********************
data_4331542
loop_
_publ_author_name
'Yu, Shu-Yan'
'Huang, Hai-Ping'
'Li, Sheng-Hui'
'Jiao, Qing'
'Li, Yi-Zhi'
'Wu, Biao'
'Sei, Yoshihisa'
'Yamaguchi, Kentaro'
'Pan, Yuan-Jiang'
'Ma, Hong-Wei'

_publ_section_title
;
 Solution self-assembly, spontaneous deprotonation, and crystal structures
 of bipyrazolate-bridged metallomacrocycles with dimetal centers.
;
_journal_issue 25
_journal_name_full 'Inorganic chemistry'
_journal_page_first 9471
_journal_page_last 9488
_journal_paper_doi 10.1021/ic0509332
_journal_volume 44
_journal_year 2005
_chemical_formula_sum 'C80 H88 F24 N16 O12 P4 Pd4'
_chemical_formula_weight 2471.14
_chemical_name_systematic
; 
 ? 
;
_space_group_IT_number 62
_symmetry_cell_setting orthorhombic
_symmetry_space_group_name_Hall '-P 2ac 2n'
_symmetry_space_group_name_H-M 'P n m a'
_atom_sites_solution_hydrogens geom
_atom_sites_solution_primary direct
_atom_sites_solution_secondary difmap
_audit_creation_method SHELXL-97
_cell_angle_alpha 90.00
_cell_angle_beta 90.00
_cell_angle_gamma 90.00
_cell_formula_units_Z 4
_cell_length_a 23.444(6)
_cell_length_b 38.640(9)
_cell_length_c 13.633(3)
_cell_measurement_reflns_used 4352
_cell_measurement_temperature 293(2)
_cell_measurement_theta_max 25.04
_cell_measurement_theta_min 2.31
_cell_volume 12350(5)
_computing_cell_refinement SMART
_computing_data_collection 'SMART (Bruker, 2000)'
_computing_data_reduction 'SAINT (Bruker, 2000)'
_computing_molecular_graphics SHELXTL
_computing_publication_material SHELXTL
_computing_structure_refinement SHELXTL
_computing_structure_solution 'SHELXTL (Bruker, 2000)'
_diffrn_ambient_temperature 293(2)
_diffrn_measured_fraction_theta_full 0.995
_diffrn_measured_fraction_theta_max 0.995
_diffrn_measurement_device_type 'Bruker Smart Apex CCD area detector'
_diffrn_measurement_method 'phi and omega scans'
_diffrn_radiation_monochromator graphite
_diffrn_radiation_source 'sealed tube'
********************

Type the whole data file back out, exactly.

data_4331542
loop_
_publ_author_name
'Yu, Shu-Yan'
'Huang, Hai-Ping'
'Li, Sheng-Hui'
'Jiao, Qing'
'Li, Yi-Zhi'
'Wu, Biao'
'Sei, Yoshihisa'
'Yamaguchi, Kentaro'
'Pan, Yuan-Jiang'
'Ma, Hong-Wei'

_publ_section_title
;
 Solution self-assembly, spontaneous deprotonation, and crystal structures
 of bipyrazolate-bridged metallomacrocycles with dimetal centers.
;
_journal_issue 25
_journal_name_full 'Inorganic chemistry'
_journal_page_first 9471
_journal_page_last 9488
_journal_paper_doi 10.1021/ic0509332
_journal_volume 44
_journal_year 2005
_chemical_formula_sum 'C80 H88 F24 N16 O12 P4 Pd4'
_chemical_formula_weight 2471.14
_chemical_name_systematic
; 
 ? 
;
_space_group_IT_number 62
_symmetry_cell_setting orthorhombic
_symmetry_space_group_name_Hall '-P 2ac 2n'
_symmetry_space_group_name_H-M 'P n m a'
_atom_sites_solution_hydrogens geom
_atom_sites_solution_primary direct
_atom_sites_solution_secondary difmap
_audit_creation_method SHELXL-97
_cell_angle_alpha 90.00
_cell_angle_beta 90.00
_cell_angle_gamma 90.00
_cell_formula_units_Z 4
_cell_length_a 23.444(6)
_cell_length_b 38.640(9)
_cell_length_c 13.633(3)
_cell_measurement_reflns_used 4352
_cell_measurement_temperature 293(2)
_cell_measurement_theta_max 25.04
_cell_measurement_theta_min 2.31
_cell_volume 12350(5)
_computing_cell_refinement SMART
_computing_data_collection 'SMART (Bruker, 2000)'
_computing_data_reduction 'SAINT (Bruker, 2000)'
_computing_molecular_graphics SHELXTL
_computing_publication_material SHELXTL
_computing_structure_refinement SHELXTL
_computing_structure_solution 'SHELXTL (Bruker, 2000)'
_diffrn_ambient_temperature 293(2)
_diffrn_measured_fraction_theta_full 0.995
_diffrn_measured_fraction_theta_max 0.995
_diffrn_measurement_device_type 'Bruker Smart Apex CCD area detector'
_diffrn_measurement_method 'phi and omega scans'
_diffrn_radiation_monochromator graphite
_diffrn_radiation_source 'sealed tube'